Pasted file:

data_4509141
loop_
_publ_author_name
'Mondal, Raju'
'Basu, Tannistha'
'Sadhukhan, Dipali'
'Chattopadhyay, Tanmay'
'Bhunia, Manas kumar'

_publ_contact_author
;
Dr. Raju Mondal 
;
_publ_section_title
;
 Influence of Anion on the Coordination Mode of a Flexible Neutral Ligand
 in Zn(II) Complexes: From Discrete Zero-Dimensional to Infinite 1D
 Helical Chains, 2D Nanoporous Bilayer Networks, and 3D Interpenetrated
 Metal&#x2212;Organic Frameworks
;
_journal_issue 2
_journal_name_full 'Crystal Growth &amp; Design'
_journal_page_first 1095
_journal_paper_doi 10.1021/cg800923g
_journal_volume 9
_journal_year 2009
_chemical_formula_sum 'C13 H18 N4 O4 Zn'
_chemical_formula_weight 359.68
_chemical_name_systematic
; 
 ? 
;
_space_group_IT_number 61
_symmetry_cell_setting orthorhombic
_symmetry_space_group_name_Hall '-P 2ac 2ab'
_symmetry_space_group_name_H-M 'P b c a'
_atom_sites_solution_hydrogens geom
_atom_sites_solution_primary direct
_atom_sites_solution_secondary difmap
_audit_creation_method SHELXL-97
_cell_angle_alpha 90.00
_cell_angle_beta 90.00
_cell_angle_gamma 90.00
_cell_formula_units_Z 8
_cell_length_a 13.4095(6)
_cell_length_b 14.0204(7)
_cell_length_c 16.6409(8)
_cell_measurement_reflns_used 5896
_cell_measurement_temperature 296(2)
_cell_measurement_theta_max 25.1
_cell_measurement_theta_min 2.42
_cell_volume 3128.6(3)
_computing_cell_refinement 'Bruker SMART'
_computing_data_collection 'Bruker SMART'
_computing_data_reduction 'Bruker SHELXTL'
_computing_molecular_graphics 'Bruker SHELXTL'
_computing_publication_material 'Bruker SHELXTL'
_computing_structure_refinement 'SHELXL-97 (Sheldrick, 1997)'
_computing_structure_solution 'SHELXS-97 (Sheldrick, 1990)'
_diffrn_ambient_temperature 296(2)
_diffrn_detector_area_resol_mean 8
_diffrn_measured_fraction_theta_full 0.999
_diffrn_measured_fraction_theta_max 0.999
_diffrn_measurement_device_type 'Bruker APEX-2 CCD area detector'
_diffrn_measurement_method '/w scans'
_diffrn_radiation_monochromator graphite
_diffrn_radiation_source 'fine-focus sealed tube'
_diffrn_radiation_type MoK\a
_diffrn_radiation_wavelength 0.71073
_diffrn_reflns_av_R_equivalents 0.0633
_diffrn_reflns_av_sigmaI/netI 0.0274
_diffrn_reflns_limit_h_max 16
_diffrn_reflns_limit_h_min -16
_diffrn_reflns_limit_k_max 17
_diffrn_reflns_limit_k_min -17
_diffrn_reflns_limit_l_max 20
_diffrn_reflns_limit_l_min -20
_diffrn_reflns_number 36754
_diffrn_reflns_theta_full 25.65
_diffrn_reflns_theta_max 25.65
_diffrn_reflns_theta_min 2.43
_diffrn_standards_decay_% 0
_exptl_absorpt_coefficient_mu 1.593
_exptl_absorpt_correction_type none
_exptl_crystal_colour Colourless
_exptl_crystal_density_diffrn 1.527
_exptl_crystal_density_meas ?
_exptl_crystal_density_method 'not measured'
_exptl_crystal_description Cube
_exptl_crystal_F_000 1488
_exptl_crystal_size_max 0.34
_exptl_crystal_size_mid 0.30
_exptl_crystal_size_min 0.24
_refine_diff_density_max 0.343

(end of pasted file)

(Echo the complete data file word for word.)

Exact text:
data_4509141
loop_
_publ_author_name
'Mondal, Raju'
'Basu, Tannistha'
'Sadhukhan, Dipali'
'Chattopadhyay, Tanmay'
'Bhunia, Manas kumar'

_publ_contact_author
;
Dr. Raju Mondal 
;
_publ_section_title
;
 Influence of Anion on the Coordination Mode of a Flexible Neutral Ligand
 in Zn(II) Complexes: From Discrete Zero-Dimensional to Infinite 1D
 Helical Chains, 2D Nanoporous Bilayer Networks, and 3D Interpenetrated
 Metal&#x2212;Organic Frameworks
;
_journal_issue 2
_journal_name_full 'Crystal Growth &amp; Design'
_journal_page_first 1095
_journal_paper_doi 10.1021/cg800923g
_journal_volume 9
_journal_year 2009
_chemical_formula_sum 'C13 H18 N4 O4 Zn'
_chemical_formula_weight 359.68
_chemical_name_systematic
; 
 ? 
;
_space_group_IT_number 61
_symmetry_cell_setting orthorhombic
_symmetry_space_group_name_Hall '-P 2ac 2ab'
_symmetry_space_group_name_H-M 'P b c a'
_atom_sites_solution_hydrogens geom
_atom_sites_solution_primary direct
_atom_sites_solution_secondary difmap
_audit_creation_method SHELXL-97
_cell_angle_alpha 90.00
_cell_angle_beta 90.00
_cell_angle_gamma 90.00
_cell_formula_units_Z 8
_cell_length_a 13.4095(6)
_cell_length_b 14.0204(7)
_cell_length_c 16.6409(8)
_cell_measurement_reflns_used 5896
_cell_measurement_temperature 296(2)
_cell_measurement_theta_max 25.1
_cell_measurement_theta_min 2.42
_cell_volume 3128.6(3)
_computing_cell_refinement 'Bruker SMART'
_computing_data_collection 'Bruker SMART'
_computing_data_reduction 'Bruker SHELXTL'
_computing_molecular_graphics 'Bruker SHELXTL'
_computing_publication_material 'Bruker SHELXTL'
_computing_structure_refinement 'SHELXL-97 (Sheldrick, 1997)'
_computing_structure_solution 'SHELXS-97 (Sheldrick, 1990)'
_diffrn_ambient_temperature 296(2)
_diffrn_detector_area_resol_mean 8
_diffrn_measured_fraction_theta_full 0.999
_diffrn_measured_fraction_theta_max 0.999
_diffrn_measurement_device_type 'Bruker APEX-2 CCD area detector'
_diffrn_measurement_method '/w scans'
_diffrn_radiation_monochromator graphite
_diffrn_radiation_source 'fine-focus sealed tube'
_diffrn_radiation_type MoK\a
_diffrn_radiation_wavelength 0.71073
_diffrn_reflns_av_R_equivalents 0.0633
_diffrn_reflns_av_sigmaI/netI 0.0274
_diffrn_reflns_limit_h_max 16
_diffrn_reflns_limit_h_min -16
_diffrn_reflns_limit_k_max 17
_diffrn_reflns_limit_k_min -17
_diffrn_reflns_limit_l_max 20
_diffrn_reflns_limit_l_min -20
_diffrn_reflns_number 36754
_diffrn_reflns_theta_full 25.65
_diffrn_reflns_theta_max 25.65
_diffrn_reflns_theta_min 2.43
_diffrn_standards_decay_% 0
_exptl_absorpt_coefficient_mu 1.593
_exptl_absorpt_correction_type none
_exptl_crystal_colour Colourless
_exptl_crystal_density_diffrn 1.527
_exptl_crystal_density_meas ?
_exptl_crystal_density_method 'not measured'
_exptl_crystal_description Cube
_exptl_crystal_F_000 1488
_exptl_crystal_size_max 0.34
_exptl_crystal_size_mid 0.30
_exptl_crystal_size_min 0.24
_refine_diff_density_max 0.343